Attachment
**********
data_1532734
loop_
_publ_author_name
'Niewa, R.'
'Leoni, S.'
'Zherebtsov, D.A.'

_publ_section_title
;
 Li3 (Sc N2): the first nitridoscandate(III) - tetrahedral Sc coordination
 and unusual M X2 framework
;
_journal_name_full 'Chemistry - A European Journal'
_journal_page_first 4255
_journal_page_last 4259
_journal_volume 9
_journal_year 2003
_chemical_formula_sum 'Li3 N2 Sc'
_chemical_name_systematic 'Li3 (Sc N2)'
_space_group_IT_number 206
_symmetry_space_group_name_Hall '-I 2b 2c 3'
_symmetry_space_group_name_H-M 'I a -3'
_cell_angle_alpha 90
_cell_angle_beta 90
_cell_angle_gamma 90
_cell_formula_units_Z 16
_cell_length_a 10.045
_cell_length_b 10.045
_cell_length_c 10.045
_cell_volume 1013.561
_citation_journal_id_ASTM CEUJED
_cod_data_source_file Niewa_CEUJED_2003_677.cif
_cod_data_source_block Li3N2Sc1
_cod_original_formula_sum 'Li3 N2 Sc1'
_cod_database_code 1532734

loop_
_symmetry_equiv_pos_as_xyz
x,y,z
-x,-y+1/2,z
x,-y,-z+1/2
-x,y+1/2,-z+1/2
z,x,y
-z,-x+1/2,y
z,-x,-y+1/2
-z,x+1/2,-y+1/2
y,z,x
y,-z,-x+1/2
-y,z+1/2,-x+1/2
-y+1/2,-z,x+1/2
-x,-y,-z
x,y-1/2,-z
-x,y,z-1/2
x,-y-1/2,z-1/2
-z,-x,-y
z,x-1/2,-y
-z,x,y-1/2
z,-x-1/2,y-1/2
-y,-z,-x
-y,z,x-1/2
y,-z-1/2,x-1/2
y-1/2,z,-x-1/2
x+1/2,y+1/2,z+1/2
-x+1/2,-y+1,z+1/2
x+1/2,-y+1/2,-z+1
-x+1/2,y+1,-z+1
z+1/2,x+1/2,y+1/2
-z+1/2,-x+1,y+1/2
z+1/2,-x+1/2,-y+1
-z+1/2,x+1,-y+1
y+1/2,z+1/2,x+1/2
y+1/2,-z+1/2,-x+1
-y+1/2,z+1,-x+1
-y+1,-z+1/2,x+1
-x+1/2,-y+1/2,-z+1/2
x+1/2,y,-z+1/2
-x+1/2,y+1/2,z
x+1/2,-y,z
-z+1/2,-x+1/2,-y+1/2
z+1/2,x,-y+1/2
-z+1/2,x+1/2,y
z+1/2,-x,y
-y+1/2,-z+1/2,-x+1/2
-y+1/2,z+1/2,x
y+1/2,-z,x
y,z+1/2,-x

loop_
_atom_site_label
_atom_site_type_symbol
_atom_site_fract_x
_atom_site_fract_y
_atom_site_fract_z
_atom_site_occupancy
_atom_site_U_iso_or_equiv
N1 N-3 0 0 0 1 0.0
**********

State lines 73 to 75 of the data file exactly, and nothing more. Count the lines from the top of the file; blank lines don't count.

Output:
-x+1/2,-y+1/2,-z+1/2
x+1/2,y,-z+1/2
-x+1/2,y+1/2,z